with the beat of nature, which is the most ancestral vibration.
“The profound realtionship between the whole and its parts has been considered not only as the isolated experience of the piece of sculpture itself, but also in the light of its posible effect on the viewer-participant. In a way, one could say that Masuda has managed create a situation in which, as the viewer touches the piece, he becomes an integral part of the sculptural-sonic whole. In this manner, the art-human relationship culminates in a perfect harmony.”
“Masuda is proposing an authentic process of introspection that may, on occasion, be likened to a primitive ritual. By regarding the piece visually, and understanding it through the senses of touch and sound, the individual penetrates the work and vice versa. Thus there is established a flow of continuity piece-individual-piece, that is in line with the very similar concept of flow (…)”Lourdes Cirlot
Discover the work and brigraphy of Kan Masuda
“And the language of wood is a language to which nobody, throughout the history of music, has been able to listen with so much understanding and devotion as Japanese do. In their orchestral ensembles as well as in the accompaniment of their always monodical singing, percussion plays a much more important role than in the different european musical genres. The clashing of polished wooden pieces - like, among others, in the case of these pieces of wood threaded and called SASARA - as well as the percussion of the Sina-Korean origin sound-chests called MU-YU or the native Japanese drums called TAIKO and WADAIKO, produces indeed a wide set of sounds, differnt in their color and rank vut sharing an indifinite tone which is chracteristic of the sonorous materials of strong persobality. Due to their aristocratic resistance to traditional notation, they could be considered ideal for our atonal music."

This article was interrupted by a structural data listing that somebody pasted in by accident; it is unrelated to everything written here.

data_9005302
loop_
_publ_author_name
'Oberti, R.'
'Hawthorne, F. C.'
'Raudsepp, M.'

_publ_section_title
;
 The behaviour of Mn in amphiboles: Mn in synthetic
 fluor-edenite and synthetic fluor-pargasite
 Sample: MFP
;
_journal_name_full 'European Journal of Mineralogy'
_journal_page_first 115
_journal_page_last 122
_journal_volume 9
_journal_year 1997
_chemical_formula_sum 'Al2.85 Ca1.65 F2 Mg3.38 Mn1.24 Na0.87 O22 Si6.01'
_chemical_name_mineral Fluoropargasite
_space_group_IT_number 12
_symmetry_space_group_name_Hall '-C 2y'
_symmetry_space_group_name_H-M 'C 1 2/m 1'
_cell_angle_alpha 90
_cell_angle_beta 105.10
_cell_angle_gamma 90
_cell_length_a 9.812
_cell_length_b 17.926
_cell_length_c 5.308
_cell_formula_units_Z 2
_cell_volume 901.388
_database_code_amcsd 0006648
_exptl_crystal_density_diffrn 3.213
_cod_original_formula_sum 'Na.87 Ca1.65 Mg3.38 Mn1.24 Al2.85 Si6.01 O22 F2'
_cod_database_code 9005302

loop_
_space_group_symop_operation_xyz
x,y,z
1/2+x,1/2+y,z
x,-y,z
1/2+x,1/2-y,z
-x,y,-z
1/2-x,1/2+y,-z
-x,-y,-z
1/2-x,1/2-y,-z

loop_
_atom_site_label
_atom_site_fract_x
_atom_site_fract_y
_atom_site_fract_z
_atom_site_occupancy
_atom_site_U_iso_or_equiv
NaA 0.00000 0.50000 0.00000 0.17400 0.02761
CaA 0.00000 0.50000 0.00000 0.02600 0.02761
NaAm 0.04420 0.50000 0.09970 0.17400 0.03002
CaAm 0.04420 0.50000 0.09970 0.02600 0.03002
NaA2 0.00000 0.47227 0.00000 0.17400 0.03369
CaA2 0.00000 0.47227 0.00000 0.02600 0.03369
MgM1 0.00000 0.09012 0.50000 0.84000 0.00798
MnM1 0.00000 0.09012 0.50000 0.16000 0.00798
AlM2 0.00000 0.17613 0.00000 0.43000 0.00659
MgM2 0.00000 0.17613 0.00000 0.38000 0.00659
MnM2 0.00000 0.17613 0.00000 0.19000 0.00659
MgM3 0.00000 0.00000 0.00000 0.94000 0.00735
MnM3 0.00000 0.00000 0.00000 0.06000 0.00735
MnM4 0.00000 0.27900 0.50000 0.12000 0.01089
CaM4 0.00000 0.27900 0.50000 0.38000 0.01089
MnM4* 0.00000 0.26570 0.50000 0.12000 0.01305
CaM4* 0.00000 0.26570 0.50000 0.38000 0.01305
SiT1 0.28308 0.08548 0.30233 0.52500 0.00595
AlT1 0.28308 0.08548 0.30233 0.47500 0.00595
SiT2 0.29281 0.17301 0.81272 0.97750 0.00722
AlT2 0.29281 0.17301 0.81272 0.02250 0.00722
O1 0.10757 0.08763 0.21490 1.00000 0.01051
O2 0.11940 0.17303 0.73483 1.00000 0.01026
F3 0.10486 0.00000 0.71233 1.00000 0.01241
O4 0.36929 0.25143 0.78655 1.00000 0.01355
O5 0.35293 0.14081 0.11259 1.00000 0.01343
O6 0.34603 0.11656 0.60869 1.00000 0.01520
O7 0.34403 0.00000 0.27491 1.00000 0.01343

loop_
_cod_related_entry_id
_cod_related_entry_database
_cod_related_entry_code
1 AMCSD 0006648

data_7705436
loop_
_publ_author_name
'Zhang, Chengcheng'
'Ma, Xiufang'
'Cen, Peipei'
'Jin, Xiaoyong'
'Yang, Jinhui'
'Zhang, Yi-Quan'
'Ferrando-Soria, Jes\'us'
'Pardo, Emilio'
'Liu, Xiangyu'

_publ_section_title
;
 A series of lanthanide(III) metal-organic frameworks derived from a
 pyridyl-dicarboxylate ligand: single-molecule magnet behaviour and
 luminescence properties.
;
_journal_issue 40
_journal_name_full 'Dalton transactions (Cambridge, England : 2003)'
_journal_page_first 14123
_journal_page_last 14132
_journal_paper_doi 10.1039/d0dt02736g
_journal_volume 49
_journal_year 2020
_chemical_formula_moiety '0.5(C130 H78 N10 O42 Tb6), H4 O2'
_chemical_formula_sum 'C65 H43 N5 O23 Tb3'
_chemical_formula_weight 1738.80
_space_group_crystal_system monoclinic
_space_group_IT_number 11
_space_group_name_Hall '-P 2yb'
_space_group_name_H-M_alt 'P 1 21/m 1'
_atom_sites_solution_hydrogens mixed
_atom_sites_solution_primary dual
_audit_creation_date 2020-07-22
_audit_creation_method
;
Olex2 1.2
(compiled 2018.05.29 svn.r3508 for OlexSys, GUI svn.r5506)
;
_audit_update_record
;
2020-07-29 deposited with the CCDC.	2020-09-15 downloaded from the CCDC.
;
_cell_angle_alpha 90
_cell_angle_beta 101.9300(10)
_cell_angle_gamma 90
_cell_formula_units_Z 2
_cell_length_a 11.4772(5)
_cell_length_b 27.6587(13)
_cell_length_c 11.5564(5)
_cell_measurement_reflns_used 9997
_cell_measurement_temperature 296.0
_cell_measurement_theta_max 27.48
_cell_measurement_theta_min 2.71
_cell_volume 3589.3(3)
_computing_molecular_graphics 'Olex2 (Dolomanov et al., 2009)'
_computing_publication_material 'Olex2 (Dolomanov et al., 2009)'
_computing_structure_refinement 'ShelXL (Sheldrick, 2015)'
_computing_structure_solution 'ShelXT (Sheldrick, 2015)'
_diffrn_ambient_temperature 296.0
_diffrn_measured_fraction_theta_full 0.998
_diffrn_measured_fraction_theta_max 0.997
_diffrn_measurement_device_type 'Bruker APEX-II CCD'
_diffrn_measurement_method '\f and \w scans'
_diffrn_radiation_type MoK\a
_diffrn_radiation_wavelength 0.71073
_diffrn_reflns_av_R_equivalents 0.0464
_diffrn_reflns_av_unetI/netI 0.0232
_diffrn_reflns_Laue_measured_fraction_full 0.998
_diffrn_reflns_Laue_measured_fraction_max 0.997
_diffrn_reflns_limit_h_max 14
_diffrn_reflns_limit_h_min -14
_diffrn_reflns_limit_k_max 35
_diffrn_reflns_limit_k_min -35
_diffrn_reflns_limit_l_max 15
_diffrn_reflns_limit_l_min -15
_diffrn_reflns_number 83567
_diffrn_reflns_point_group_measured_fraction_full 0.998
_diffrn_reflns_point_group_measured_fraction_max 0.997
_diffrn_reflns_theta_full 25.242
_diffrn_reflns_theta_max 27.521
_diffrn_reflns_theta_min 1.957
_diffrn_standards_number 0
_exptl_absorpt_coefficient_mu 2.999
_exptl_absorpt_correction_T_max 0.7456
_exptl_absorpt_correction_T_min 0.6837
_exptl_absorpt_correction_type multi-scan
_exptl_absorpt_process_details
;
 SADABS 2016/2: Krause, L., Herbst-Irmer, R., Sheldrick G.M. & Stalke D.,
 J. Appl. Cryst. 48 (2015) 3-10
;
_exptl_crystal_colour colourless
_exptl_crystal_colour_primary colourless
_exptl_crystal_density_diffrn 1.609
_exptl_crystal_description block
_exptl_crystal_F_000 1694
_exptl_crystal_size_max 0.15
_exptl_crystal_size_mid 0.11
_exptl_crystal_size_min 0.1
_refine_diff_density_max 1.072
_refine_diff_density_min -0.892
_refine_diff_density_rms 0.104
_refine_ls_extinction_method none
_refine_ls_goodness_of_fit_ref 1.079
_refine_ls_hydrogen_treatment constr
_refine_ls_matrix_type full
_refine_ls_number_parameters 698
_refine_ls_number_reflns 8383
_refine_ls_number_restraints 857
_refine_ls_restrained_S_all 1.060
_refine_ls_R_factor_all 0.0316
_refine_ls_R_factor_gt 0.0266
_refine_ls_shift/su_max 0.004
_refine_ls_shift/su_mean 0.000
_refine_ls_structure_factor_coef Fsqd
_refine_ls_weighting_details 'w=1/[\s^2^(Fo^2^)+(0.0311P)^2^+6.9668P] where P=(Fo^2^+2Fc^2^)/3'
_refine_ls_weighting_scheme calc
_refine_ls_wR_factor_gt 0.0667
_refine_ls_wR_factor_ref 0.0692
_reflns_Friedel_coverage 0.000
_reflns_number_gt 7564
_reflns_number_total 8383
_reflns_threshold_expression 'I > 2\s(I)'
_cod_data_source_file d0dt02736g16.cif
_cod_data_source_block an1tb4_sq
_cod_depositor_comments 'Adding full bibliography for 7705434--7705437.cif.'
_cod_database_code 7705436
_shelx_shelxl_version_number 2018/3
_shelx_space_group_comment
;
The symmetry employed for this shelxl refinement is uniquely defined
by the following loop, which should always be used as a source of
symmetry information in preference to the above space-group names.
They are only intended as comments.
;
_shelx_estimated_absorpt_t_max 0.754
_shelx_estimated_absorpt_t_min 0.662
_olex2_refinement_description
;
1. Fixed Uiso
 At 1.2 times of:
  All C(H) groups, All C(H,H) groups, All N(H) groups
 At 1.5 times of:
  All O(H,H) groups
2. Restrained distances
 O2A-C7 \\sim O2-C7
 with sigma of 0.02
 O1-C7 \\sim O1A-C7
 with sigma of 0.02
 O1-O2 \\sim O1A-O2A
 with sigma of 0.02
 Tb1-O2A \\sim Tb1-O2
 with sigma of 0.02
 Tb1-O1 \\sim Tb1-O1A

“Kan Masuda doesn't imitate nor his own country's nor any other country's musical instruments, for each of his sculptures is, before all, a form of intuitively felt original beauty prepared for vibration, clash or resonance and, in some occasions, for more than one of these functions. They are volumes made at an ideal on-looker/actor's scale that should tear out of their surface and sound-chest the most unexpected sounds when knocked by hand or with a stick, for what Kan Masuda intends is to have the visitors to his exhibition - whether they are virtuosi or not - let those unique instruments speak without any other score than the personal inspiration of each moment.”The Voice Of Word